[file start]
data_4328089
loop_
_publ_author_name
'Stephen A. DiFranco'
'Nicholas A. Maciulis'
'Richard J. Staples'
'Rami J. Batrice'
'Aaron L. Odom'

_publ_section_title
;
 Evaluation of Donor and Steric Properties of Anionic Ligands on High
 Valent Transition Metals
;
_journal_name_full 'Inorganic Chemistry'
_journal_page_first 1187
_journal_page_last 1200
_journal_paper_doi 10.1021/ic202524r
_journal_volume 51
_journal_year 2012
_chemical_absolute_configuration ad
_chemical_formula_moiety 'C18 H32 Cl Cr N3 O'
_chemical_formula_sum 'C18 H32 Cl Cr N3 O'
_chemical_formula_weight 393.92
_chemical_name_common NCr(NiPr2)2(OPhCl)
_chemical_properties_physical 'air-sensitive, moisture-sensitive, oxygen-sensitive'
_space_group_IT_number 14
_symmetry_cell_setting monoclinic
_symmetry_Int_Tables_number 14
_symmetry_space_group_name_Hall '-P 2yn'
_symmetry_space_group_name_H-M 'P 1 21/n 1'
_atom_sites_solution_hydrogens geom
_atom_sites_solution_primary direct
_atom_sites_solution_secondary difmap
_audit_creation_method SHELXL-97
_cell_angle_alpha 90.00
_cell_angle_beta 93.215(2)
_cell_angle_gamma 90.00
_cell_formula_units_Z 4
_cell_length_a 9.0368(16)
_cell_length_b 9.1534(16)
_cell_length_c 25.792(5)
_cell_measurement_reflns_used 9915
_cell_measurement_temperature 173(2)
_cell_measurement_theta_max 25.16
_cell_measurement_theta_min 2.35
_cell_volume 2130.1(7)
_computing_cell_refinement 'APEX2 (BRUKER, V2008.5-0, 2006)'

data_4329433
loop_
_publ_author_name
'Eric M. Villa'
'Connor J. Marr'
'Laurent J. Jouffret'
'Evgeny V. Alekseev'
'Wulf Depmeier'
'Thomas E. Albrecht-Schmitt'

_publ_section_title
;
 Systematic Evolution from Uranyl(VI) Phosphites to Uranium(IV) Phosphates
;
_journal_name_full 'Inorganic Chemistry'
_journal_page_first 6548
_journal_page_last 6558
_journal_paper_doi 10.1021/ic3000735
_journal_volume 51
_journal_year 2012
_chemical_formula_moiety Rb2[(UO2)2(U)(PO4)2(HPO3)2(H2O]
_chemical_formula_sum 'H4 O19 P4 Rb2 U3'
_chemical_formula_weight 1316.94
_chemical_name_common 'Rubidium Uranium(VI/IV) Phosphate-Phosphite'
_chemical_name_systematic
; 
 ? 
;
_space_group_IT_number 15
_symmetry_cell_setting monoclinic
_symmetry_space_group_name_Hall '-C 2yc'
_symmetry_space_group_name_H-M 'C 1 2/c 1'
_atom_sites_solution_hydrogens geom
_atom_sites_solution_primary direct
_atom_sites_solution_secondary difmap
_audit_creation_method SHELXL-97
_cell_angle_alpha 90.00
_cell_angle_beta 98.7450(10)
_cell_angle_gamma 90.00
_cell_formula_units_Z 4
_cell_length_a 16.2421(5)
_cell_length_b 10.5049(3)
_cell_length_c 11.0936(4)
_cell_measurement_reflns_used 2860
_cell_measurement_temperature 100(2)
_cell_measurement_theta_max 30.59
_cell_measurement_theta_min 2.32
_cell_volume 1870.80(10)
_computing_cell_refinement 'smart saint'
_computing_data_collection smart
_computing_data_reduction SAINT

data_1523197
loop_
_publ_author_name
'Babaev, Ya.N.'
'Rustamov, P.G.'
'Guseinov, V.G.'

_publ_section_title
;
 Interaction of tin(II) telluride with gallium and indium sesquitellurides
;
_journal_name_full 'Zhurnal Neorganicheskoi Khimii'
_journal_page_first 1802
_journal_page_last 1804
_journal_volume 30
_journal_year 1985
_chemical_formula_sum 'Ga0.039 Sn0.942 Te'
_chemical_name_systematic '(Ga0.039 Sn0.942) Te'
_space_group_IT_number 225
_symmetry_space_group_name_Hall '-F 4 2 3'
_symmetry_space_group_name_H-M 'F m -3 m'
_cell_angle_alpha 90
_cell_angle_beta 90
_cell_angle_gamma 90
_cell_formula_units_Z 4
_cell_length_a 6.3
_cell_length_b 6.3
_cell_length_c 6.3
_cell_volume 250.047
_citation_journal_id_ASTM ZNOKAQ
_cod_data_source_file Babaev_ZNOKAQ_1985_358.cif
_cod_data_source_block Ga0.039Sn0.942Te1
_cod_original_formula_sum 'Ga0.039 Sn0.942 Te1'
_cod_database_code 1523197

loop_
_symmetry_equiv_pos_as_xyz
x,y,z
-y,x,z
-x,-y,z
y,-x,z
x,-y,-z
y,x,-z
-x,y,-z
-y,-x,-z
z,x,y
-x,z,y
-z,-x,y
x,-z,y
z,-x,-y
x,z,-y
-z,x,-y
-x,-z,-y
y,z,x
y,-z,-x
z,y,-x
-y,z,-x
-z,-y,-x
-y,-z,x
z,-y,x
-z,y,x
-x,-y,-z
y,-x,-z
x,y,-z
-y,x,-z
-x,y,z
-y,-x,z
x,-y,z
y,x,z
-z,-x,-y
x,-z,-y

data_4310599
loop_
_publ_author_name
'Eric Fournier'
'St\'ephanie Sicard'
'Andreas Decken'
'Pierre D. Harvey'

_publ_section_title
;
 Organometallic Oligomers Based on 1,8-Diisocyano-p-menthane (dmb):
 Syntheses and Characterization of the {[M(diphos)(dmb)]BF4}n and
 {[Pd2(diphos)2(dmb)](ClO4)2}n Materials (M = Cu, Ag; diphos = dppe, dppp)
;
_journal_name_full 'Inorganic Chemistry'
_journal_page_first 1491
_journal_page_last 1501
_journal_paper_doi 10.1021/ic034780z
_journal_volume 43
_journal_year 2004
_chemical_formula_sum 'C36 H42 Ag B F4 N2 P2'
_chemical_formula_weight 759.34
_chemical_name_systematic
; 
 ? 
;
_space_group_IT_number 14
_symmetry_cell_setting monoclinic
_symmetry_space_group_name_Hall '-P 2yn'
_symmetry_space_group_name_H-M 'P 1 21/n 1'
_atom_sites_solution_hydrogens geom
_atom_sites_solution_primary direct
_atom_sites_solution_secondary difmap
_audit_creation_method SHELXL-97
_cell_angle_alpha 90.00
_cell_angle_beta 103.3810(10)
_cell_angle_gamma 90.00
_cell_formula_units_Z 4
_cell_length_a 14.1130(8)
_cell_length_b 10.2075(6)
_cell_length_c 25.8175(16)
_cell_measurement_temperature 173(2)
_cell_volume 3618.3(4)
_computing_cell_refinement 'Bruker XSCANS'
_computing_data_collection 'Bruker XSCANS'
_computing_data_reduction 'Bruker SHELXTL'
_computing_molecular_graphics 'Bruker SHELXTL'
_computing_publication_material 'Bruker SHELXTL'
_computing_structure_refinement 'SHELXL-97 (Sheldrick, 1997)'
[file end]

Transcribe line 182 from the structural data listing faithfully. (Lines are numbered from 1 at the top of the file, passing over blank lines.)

_journal_page_last 1501